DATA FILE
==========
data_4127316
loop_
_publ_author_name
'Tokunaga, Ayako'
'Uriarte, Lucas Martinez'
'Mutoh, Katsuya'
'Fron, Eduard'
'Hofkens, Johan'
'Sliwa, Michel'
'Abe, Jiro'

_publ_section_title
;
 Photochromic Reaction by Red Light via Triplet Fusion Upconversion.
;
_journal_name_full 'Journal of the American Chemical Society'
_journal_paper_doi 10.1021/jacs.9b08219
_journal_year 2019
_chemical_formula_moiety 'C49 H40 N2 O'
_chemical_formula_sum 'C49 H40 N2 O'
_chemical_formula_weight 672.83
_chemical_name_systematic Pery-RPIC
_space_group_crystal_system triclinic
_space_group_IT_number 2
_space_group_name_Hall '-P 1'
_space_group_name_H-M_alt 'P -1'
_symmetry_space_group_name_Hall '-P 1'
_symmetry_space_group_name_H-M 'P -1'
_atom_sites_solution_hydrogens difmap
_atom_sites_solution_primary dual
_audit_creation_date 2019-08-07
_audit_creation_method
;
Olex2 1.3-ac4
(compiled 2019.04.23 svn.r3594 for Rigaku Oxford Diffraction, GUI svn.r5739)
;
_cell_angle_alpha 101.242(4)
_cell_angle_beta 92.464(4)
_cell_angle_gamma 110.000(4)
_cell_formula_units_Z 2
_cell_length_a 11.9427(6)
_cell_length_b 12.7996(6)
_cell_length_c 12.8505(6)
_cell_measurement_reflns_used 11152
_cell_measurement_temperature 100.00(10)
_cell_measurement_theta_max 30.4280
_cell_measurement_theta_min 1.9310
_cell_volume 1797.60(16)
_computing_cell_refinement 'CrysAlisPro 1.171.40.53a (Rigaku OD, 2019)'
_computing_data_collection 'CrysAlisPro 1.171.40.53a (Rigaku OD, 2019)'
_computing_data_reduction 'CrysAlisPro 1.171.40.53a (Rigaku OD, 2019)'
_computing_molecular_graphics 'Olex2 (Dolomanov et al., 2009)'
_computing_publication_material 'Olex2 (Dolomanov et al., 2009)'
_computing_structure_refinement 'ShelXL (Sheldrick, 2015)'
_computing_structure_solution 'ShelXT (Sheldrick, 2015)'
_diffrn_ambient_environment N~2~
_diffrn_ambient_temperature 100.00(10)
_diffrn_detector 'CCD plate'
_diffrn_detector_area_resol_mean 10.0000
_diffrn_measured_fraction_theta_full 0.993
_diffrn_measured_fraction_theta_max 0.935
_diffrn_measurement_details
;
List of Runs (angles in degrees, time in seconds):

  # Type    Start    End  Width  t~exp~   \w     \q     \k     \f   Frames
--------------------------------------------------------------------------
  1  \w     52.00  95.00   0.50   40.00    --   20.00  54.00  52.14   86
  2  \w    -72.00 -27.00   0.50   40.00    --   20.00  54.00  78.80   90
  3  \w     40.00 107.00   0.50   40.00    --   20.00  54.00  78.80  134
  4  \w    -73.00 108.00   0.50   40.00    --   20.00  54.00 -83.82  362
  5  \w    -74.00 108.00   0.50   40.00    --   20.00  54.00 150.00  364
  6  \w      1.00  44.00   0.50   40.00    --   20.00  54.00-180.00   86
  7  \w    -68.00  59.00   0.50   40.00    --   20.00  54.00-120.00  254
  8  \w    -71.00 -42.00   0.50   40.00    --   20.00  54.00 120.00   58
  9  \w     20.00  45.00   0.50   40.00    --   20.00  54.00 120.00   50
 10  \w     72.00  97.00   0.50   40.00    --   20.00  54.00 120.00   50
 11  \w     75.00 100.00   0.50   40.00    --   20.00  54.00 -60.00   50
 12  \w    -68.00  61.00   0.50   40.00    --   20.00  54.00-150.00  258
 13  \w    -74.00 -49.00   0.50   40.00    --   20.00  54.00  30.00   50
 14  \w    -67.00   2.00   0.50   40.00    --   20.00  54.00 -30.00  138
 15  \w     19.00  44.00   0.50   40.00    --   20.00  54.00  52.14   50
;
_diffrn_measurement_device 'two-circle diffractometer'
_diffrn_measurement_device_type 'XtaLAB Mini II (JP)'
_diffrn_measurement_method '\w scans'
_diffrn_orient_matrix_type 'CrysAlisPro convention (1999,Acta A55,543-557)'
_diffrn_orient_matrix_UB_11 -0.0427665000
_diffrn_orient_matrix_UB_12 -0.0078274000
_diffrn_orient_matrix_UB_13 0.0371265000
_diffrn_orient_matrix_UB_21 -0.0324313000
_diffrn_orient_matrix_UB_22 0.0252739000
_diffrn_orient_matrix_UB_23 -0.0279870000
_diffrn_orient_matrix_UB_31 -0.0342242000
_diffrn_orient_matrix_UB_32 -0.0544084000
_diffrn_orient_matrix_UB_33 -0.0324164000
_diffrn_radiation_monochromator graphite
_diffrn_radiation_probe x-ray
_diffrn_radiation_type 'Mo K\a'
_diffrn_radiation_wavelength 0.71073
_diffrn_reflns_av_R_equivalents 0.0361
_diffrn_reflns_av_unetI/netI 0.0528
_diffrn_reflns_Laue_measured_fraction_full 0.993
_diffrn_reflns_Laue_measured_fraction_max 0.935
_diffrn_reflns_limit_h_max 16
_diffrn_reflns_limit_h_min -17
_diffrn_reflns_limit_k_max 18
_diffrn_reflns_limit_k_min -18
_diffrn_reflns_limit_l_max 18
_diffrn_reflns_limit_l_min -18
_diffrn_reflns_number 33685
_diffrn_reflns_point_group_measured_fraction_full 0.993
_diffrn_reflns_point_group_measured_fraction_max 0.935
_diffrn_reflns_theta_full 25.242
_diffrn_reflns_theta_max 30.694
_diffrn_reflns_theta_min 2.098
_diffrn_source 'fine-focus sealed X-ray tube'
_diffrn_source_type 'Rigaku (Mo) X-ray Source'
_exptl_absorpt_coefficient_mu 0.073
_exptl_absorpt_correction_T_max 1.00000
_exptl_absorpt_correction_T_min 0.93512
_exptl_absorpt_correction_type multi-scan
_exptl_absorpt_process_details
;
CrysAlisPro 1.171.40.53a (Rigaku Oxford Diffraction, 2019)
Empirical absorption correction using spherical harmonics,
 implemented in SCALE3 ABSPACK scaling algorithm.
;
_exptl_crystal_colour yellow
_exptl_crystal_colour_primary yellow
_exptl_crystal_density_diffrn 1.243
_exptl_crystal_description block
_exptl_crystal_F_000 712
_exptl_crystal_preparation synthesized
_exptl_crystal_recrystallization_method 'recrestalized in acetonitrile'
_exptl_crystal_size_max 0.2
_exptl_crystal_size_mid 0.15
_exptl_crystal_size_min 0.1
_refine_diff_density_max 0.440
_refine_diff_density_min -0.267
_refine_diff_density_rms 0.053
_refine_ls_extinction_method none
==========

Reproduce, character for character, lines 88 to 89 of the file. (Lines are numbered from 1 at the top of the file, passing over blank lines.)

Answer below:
_diffrn_orient_matrix_UB_13 0.0371265000
_diffrn_orient_matrix_UB_21 -0.0324313000